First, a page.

There is a baby Barred Rock chicken on my kitchen counter right now. She and her three sisters chirp incessantly while we cook nearby. The arrangement is by no means hygienic.
But it’s adorable.
My middle son and I bought the birds at Tractor Supply Company a week before Easter. We set them up with an electric brooder inside a deep plastic storage bin to keep them warm. That first night, we weren’t sure the fragile little Leghorn, not much larger than an emoji, was going to make it. But there she was the next morning, giving her new family a chipper side-eye. After that nervous transition, the chicks have gained size and strength before our eyes.
Meanwhile, we can’t take our eyes off them. The Leghorn flapping her wings like a happy yellow gif… The Cuckoo Maran standing proudly atop the water bottle, queen of all she surveys… The birds are better than television.
In fact, they’re pretty much exactly like television, now that my kids have rigged a video camera above the brooder, to provide a continuous live-stream.
We selected Twitch as our live-streaming app, because it allows muting of the microphone. (The last thing we need is an open mic broadcasting our family conversations, even though most of our talk lately is about how cute a baby Gold-Laced Wyandotte is.) Our Twitch stream is called “Chickenest,” though, in hindsight, I wish we had named it “Fox Chicken Feed.”
My husband can barely contain his chagrin that we are incubating live poultry next to the refrigerator. And I admit, I may have been short-sighted in the live baby chicken aisle of the farm supply store: The birds are growing fast, while their available countertop habitat is not. We’ve got another month of errant pine shavings on the kitchen floor ahead of us. But the inexorable fact that my fledgling humans will begin to fly the coop after a couple more springs means I’m vulnerable to their whims. If they ask to spend an afternoon with me at Tractor Supply, then I’ll buy all the Cuckoo Marans and Leghorns they want.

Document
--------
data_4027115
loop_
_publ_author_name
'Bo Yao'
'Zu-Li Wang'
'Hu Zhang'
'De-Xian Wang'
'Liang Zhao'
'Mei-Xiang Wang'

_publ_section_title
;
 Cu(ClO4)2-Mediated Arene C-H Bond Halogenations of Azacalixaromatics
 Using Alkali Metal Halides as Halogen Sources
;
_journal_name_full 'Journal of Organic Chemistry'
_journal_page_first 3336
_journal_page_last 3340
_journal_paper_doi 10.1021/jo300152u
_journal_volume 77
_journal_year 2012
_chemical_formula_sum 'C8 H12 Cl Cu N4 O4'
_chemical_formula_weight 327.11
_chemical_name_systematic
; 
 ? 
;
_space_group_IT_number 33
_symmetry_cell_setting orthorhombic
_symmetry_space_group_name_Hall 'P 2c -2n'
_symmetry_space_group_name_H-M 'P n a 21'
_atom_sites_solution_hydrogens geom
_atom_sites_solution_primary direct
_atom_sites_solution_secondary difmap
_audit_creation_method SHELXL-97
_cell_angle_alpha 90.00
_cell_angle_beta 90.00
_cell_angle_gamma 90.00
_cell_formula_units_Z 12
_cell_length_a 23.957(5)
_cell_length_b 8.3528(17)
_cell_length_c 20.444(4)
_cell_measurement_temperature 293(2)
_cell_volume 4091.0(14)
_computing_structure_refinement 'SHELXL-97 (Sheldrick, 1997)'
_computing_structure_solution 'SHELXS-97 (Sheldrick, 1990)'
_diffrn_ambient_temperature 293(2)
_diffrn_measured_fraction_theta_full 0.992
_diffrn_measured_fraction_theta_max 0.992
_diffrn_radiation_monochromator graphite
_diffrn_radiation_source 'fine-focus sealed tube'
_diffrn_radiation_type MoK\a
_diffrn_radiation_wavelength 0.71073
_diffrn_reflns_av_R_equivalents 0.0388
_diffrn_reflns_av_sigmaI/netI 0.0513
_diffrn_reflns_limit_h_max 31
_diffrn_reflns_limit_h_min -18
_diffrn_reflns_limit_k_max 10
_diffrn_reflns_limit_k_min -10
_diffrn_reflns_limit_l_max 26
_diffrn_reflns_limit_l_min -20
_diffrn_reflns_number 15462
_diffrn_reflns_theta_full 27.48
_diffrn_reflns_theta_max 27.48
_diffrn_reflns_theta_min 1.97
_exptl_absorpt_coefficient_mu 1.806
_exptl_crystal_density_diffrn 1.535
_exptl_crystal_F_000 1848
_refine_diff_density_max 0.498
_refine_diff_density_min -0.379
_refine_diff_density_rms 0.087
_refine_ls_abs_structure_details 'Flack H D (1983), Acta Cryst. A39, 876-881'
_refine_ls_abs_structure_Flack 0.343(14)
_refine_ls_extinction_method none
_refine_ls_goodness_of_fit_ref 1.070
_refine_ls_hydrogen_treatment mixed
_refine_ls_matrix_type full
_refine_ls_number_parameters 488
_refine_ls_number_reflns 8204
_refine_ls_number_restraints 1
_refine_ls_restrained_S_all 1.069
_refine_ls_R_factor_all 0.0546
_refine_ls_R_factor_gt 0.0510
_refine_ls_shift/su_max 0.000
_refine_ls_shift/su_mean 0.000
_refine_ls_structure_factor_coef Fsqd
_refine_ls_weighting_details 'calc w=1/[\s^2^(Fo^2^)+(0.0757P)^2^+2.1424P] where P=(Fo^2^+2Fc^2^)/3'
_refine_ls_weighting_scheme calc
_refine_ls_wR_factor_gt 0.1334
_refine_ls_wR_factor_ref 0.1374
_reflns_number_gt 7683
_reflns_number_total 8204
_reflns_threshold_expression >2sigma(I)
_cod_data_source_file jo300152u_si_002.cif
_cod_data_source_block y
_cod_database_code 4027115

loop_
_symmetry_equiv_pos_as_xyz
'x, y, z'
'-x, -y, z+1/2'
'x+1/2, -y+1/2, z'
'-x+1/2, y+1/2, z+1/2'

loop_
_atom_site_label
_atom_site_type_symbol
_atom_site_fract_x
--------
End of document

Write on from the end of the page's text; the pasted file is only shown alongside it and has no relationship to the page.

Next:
I keep a vigilant eye on the “Chickenest” feed when I’m at work. My mom shares the link with the same passion her friends use to brag about their grandchildren. My sister-in-law projects the stream on the wall at her office. My son’s teacher has been known to broadcast a little “Chickenest” during class.
Baby birds are very soothing, bordering on hypnotic.
So if your Month-of-May calendar gets frantic, with its frenzy of commitments and commencements, and you find yourself overwrought by the rites of Spring, I recommend a few meditative minutes of “Chickenest.”
We’ll do our best to keep the live feed up and running at twitch.tv (search for Chickenest), but if we’re offline when you need a fix, there are recorded videos available. Or come on over to Fox Henhouse for a visit. Baby birds are even better in person.